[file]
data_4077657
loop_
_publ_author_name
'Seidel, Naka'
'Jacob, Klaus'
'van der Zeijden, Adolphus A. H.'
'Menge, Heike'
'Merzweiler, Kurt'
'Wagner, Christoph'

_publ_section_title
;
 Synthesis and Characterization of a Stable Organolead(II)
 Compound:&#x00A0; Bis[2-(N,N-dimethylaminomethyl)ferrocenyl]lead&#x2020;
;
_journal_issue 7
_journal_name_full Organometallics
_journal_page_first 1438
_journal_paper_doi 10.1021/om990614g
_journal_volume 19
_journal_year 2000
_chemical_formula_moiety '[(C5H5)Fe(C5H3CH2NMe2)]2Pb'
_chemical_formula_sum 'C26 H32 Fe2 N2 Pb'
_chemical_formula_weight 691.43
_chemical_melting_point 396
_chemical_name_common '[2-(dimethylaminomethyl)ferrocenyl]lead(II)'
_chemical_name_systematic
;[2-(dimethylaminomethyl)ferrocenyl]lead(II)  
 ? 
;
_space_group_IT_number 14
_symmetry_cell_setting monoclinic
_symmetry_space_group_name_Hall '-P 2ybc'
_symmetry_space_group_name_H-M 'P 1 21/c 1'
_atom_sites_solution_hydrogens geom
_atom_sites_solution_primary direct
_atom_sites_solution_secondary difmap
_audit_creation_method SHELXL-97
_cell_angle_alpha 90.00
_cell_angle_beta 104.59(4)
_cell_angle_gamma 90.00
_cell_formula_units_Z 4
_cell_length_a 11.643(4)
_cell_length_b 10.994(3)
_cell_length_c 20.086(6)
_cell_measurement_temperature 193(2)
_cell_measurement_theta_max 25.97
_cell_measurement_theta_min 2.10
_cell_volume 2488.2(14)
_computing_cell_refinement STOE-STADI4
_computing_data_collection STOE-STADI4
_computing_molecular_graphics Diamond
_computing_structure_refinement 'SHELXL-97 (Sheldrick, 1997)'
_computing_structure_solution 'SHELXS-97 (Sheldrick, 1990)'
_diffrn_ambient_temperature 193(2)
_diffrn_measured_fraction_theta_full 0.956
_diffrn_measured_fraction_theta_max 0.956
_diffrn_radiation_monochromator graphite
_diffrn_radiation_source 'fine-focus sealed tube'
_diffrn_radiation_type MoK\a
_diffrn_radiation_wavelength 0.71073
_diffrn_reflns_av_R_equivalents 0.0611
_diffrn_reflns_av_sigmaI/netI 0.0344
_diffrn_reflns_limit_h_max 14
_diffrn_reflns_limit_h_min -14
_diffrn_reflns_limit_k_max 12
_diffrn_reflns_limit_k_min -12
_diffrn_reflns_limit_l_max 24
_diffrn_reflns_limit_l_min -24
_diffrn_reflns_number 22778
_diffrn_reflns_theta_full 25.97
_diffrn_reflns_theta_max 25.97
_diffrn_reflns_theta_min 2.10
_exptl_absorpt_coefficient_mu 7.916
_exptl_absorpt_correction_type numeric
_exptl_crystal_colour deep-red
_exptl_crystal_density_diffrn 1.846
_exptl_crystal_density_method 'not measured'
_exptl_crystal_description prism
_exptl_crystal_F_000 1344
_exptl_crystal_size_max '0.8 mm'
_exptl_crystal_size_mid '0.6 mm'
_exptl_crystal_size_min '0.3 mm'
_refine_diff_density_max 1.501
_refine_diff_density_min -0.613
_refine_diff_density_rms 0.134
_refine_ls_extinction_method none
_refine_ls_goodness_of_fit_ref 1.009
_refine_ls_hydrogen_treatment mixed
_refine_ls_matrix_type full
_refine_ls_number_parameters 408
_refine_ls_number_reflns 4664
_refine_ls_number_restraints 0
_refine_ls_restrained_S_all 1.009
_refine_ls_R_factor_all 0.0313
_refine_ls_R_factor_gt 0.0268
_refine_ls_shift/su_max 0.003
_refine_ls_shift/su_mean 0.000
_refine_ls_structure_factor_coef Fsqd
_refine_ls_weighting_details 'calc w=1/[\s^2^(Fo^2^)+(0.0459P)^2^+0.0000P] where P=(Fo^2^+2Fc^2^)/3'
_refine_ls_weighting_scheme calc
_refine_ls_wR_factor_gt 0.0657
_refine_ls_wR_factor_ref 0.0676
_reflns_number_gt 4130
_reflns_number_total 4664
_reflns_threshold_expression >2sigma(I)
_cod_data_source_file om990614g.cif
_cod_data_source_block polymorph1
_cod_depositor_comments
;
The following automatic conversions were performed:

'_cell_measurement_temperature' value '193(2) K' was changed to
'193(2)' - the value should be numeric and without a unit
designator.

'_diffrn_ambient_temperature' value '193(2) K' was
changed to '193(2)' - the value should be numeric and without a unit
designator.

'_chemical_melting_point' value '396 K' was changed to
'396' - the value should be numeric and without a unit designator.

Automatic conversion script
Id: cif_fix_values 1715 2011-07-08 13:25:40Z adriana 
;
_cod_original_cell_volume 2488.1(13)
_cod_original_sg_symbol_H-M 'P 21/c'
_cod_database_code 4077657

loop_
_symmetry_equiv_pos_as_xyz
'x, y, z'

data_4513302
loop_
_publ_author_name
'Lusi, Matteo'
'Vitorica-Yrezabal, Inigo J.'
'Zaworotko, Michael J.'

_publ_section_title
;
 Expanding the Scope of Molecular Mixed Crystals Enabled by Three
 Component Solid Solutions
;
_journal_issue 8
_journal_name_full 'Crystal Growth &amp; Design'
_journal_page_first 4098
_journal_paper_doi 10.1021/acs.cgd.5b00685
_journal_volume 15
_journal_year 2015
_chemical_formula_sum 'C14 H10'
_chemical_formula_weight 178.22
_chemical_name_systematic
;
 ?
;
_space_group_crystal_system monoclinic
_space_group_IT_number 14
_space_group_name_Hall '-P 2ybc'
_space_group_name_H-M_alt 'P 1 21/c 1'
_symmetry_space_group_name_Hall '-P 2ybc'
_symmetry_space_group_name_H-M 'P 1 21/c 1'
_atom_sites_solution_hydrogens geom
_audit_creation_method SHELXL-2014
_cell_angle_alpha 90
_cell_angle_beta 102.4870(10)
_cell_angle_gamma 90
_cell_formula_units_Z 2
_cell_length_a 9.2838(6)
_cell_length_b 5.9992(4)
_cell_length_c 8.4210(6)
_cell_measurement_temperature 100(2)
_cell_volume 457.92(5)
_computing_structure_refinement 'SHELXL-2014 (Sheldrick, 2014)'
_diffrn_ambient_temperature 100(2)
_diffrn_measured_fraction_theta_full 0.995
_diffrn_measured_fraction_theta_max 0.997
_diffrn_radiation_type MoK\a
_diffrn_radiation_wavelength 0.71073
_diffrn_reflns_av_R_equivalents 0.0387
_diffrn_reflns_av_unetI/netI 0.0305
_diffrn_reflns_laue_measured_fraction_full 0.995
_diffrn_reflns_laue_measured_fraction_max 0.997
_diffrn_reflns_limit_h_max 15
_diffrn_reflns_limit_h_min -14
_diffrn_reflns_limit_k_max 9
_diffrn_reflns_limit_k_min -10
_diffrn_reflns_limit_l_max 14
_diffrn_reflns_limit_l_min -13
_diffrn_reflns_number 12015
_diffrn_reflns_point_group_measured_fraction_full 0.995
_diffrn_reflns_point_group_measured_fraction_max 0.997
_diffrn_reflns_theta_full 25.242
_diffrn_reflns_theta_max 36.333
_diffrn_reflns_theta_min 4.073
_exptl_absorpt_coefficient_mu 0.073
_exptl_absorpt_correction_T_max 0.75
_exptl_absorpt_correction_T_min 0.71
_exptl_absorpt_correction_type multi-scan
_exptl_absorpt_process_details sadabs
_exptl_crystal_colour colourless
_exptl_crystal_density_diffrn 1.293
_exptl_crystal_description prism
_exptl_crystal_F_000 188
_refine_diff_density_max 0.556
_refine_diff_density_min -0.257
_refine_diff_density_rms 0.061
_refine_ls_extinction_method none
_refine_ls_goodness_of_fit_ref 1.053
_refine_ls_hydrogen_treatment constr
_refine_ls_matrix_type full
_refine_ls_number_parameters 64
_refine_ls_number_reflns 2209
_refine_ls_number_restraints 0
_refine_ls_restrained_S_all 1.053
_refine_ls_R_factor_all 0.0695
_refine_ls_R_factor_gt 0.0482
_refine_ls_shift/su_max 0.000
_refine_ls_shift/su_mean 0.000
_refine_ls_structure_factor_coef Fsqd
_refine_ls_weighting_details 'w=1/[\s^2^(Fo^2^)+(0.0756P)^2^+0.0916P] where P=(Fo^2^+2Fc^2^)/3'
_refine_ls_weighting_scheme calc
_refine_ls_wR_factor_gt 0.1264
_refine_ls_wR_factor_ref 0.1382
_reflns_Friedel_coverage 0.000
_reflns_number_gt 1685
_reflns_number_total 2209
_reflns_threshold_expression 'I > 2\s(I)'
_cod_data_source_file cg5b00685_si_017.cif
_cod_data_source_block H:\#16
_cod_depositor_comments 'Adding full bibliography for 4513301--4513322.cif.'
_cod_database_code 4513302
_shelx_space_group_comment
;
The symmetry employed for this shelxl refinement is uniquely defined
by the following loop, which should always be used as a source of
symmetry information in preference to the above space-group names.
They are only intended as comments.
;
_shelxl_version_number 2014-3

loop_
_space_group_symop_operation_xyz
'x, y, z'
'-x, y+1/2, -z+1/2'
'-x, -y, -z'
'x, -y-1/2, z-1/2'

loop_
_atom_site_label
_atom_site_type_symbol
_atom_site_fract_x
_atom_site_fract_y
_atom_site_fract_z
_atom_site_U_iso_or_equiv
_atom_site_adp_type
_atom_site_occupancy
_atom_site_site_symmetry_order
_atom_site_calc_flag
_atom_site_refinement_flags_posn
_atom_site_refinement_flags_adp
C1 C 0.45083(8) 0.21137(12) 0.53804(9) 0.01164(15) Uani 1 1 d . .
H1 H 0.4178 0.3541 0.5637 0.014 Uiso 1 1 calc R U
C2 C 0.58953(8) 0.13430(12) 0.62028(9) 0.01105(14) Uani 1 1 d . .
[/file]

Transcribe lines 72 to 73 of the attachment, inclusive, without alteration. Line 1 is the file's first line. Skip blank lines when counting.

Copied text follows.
_diffrn_reflns_theta_min 2.10
_exptl_absorpt_coefficient_mu 7.916